DETROIT -- Although Bruce Rondon gave up two extra-base hits and a walk in the seventh inning of Wednesday's win over the White Sox, manager Jim Leyland said he believes Rondon will have success at the Major League level.
Gordon Beckham hit a solo home run off Rondon on a 0-2 slider that was meant for the dirt but stayed over the plate. Rondon then issued a walk, threw two wild pitches and gave up a double before ending the inning. It was the second time in six appearances since he was recalled on June 28 that he's allowed a run, and the second time in nine appearances this season he's allowed multiple runs.
"He's fine, I think he's going to be very usable," Leyland said. "But you might as well make up your mind, you're going to have some growing pains, that's just the way it is. To expect him to come up here and wipe out the big leagues night after night, that's not going to happen. But he has a lot of ways to help our ballclub, and I think he will."
According to the data and statistical website Brooks Baseball, Rondon is throwing an average of four sliders in each appearance since his return to the Majors, and Beckham's home run was the first hit against his slider.
"He's a weapon," Leyland said. "I was glad to see him throw some sliders, because it makes the fastball better, and when it's a fastball like that, it's a lot better. Like I said, he's not a finished product, but he'll be fine."
Said Rondon: "I've adjusted to my pitches and I trust my breaking ball more."
Pitching coach Jeff Jones has helped Rondon make small adjustments with his arm action so it's harder to pick up his 101-mph fastball.
"There's a reason some guys throw 95 and throw it by people, and other guys throw 95 and they whack it," Leyland said. "Most of the time it's either straight as a string, it's in the middle of the plate, or they pick it up real quick. In his case, he's kind of in between. He's probably got to do a better job, but he's hiding it a little better."
Porcello drops appeal, suspension reduced to five
DETROIT -- Rick Porcello made it through his last start before the All-Star break, which is pretty much all he wanted to accomplish by appealing his suspension. So with his first half over, Porcello dropped his appeal Thursday morning and prepared to spend the weekend as a spectator.
Porcello can do his usual pregame routine in uniform, but he can't be in the dugout or clubhouse once the game starts.
"It'll be weird not being down there [in the dugout]," Porcello said Thursday morning. "It's going to be a long suspension, because the [All-Star] break's going to be in between. Gotta make sure to stay mentally focused as much as I can."
In exchange for dropping the appeal, Porcello's six-game suspension was reduced to five by Major League Baseball. Porcello will serve four games leading into the All-Star break, leaving him with one game to serve next Friday in Kansas City.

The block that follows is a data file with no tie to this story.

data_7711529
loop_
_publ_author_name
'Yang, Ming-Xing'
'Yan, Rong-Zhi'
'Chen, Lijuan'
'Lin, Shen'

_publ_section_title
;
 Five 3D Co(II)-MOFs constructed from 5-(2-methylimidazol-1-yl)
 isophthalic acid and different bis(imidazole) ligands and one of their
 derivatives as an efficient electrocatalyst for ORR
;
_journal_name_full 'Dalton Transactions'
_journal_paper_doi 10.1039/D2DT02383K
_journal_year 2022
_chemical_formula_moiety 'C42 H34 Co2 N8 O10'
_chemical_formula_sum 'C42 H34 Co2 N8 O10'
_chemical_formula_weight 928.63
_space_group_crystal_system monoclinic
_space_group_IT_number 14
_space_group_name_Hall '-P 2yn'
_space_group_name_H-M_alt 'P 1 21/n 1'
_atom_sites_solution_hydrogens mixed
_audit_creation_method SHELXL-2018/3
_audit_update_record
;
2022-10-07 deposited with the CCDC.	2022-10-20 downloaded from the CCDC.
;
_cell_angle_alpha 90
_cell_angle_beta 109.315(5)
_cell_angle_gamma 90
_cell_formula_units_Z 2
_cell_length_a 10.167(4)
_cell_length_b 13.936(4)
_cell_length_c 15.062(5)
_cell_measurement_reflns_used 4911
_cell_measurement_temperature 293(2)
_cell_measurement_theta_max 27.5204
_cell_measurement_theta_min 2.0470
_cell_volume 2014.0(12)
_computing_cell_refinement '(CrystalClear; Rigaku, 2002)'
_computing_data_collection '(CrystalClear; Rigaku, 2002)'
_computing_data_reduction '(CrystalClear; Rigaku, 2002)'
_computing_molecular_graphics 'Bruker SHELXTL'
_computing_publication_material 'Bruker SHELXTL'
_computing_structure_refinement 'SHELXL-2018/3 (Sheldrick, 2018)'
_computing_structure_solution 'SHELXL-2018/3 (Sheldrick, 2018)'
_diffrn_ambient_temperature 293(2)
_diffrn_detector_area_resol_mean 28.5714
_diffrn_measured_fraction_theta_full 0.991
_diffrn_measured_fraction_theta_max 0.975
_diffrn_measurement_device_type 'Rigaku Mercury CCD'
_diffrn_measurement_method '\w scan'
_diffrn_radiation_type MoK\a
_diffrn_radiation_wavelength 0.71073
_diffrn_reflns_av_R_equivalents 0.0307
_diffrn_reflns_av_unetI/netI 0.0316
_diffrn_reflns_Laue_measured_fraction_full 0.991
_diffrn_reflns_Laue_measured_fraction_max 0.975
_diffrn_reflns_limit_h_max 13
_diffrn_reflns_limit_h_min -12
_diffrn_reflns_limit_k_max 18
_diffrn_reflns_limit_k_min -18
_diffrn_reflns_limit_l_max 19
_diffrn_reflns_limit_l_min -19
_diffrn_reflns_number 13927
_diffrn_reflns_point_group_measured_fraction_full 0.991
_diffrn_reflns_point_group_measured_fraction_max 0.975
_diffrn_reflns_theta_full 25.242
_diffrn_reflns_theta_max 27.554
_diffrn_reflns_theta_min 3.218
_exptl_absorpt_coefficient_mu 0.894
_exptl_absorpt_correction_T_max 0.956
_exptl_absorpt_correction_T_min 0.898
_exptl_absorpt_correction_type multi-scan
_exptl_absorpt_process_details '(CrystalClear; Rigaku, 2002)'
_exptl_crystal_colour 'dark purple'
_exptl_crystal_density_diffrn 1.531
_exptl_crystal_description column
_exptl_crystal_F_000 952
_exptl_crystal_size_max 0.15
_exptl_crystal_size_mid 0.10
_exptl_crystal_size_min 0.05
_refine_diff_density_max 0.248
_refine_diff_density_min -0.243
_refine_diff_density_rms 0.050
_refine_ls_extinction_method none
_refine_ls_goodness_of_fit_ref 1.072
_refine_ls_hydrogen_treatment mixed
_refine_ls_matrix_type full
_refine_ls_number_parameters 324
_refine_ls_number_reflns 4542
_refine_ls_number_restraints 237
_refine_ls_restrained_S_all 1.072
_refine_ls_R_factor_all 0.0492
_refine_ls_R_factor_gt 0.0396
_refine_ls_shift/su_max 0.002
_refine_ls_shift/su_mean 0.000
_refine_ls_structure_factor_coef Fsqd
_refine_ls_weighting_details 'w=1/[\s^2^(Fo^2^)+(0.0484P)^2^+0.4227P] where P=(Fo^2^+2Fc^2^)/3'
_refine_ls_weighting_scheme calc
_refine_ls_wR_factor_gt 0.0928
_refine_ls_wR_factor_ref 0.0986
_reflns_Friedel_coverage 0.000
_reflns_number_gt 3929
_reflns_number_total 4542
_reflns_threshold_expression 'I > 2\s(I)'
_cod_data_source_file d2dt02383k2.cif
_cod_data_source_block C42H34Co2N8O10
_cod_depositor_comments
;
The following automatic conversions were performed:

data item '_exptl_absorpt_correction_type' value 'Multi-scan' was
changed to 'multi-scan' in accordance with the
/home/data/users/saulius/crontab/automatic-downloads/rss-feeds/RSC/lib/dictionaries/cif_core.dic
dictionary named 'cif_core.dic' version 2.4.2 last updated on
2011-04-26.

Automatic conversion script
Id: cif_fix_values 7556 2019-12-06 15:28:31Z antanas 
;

Manager Jim Leyland hasn't announced his second-half rotation yet, but with only Max Scherzer currently on track to pitch in the All-Star Game -- unless Anibal Sanchez is added -- the Tigers shouldn't have any trouble finding fresh pitchers to start before Porcello is eligible.
More importantly, by timing it this way with the appeal, Detroit did not have to use a spot starter. With no scheduled off-day in the final 20 days before the break, the Tigers had no way to simply skip Porcello's spot before now.
"It worked out fine," Porcello said.
Porcello's suspension came down last Tuesday after he hit Rays second baseman Ben Zobrist on his right shoulder with a pitch in the first inning on June 30, one day after Miguel Cabrera and Leyland took offense to Rays closer Fernando Rodney throwing a pitch up and in on Cabrera.
It's not unusual for players to go more than a week between appealing a suspension and having a hearing on it.
Porcello didn't want to voice much opinion about the suspension, but he admitted he was surprised by it.
Brookens may be All-Star third-base coach
DETROIT -- Tom Brookens never made it to an All-Star Game as a Tigers third baseman in the 1980s. But he could be in the third-base coaching box for Tuesday's Midsummer Classic at Citi Field.
All-Star managers often give the managers they've appointed as coaches -- in this case, White Sox skipper Robin Ventura and Toronto's John Gibbons -- the first chance to coach the bases in the game. However, Ventura sounded a little reluctant about doing that when asked Thursday morning.
"I don't know if that's a good idea," Ventura said. "We'll see when we get there. [Leyland] said, 'You can do whatever you want,' but we'll see."
Leyland is bringing his entire coaching staff to the game. If they don't coach the bases, they'll be in the dugout. If neither Ventura nor Gibbons wants to coach third, Brookens will, Leyland said.
"I'm looking forward to it," Brookens said. "I never had the opportunity to go as a player, so just to experience it one time, it'll be fun."
• Triple-A Toledo catcher Brad Davis made his professional pitching debut for the Mud Hens on Wednesday in a 12-0 loss to Louisville. He pitched the ninth inning, walking the bases loaded before inducing a fly out and a double play to escape the jam. The Hens were short a reliever after the Tigers recalled Evan Reed on Sunday.
• Tigers catching prospect James McCann went 0-for-2 with a strikeout in Wednesday's Eastern League All-Star Game. His Double-A Erie teammate, Will Startup, pitched a perfect fifth inning for the Western Division All-Stars in a 5-0 win. McCann will represent the Tigers on Sunday in the MLB All-Star Futures Game at New York's Citi Field.
Jason Beck is a reporter for MLB.com. Read Beck's Blog and follow him on Twitter @beckjason. Bobby Nightengale is an associate reporter for MLB.com. This story was not subject to the approval of Major League Baseball or its clubs.